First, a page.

The year is drawing to a close with the administration's pledge to "save or create" millions of jobs ringing in our ears.
That is the claim.
The reality is that the U.S. economy has lost nearly 3 million jobs since February when the misnamed "stimulus" legislation was passed.
Unemployment, which the president promised would stay below 8 percent if the stimulus bill became law, has officially reached 10.2 percent, a 26-year high. And we know, because people who are working part time and want to work full time, and people who have stopped looking for work are not included in the official statistics, the real unemployment rate is much higher, possibly touching 17 percent.
However, the Obama administration has apparently succeeded in creating jobs in one sector -- the government. By the time Washington is done spending the $879 billion in the so-called "stimulus" bill, the federal government will have hired tens of thousands of federal bureaucrats to get the money "out the door" and the state governments will have hired hundreds more to take the money in.
But there is another area where the Obama administration is making its mark on the federal bureaucracy -- the mushrooming of so-called "czars" in the executive branch. It is truly hard to keep up, but we currently have about 45 "czars" in America.
To name just a few, we now have a "border czar," an "urban czar," an "infotech czar," a "faith-based czar," a "health reform czar," a "stimulus accountability czar," a "nonproliferation czar," a "terrorist czar," a "regulatory czar," a "Guantanamo closure czar," a "climate czar," a "car czar," an "economic czar," a "cybersecurity czar," a "water czar," a "weapons czar," a "safe school czar," a "science czar," and the list goes on.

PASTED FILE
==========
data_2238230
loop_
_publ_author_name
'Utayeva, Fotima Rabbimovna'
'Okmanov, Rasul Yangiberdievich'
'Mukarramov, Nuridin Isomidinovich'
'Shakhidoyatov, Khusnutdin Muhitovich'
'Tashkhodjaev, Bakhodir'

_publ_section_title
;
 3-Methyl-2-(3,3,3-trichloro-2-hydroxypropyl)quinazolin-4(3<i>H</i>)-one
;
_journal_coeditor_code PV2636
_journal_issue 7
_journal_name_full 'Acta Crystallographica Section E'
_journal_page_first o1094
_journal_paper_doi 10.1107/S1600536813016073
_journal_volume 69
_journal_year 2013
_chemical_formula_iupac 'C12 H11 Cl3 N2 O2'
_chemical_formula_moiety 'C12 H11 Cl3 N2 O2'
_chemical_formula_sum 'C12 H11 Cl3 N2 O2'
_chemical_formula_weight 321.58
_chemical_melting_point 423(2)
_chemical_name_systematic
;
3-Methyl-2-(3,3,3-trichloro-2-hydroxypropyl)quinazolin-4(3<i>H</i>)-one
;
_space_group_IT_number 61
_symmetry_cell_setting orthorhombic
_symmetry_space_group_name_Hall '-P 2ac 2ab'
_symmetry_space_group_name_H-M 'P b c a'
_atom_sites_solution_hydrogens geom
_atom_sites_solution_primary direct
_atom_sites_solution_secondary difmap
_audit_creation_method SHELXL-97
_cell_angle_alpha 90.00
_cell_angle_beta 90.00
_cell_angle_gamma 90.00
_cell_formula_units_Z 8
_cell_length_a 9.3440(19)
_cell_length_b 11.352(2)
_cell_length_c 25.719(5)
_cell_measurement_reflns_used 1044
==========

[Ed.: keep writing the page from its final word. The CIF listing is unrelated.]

Why do we need an "energy czar" when we already have a secretary of energy and several under-secretaries and assistant secretaries?
Why do we have a "TARP Czar" AND a secretary of treasury?
What qualifies the former 9-11 Victims Compensation Fund director to set executive salaries in the private sector?
We don't know the answers to these questions because unlike cabinet secretaries, judges, and hundreds of other presidential appointments, these "czars" have bypassed the Senate confirmation process.
And then we have another set of "czars": the "uber-diplomats." The Afghanistan-Pakistan czar is Richard Holbrooke. The Mideast peace czar is former Senator George Mitchell. The Persian Gulf-Southwest Asia czar is Ambassador Dennis Ross. The Sudan czar is Scott Gration. Who?
How does Secretary Clinton keep up with their activities?
Clearly, the president has the right to get advice from as many people as he wants. That is not new with our presidents and that is not a problem. Advisers are one thing, but policymakers beholden to the president are another thing altogether.
In my view, if someone is putting a policy in place then they should be confirmed by the United States Senate. That is what our Constitution demands. After all, Article II, Section 2 states in part that the president may appoint ambassadors and other public ministers with the "advice and consent" of the Senate.
I believe that every president has the right to pick his own team and advance his own agenda, but I also believe in "checks and balances." We in the legislative branch must exercise our constitutional authority to vet these unelected "czars," review their budgets and be given the opportunity to exercise our oversight responsibilities in public hearings.
For example, was anyone watching when the "Stimulus Accountability Czar," Earl Devaney, spent $18 million setting up a Web page? He certainly never asked Congress for the money. Each year every cabinet secretary must sit before several House and Senate committees to ask for and justify his or her budget. But not these "czars" -- to my knowledge not one has come before Congress.
Let's have transparency, accountability and balance!
By shining more light on who these people are and their role in the White House, the American people are in a better position to judge their qualifications, and yes, their performance. My hope is that this administration will meet its promises of openness and transparency that Americans expect.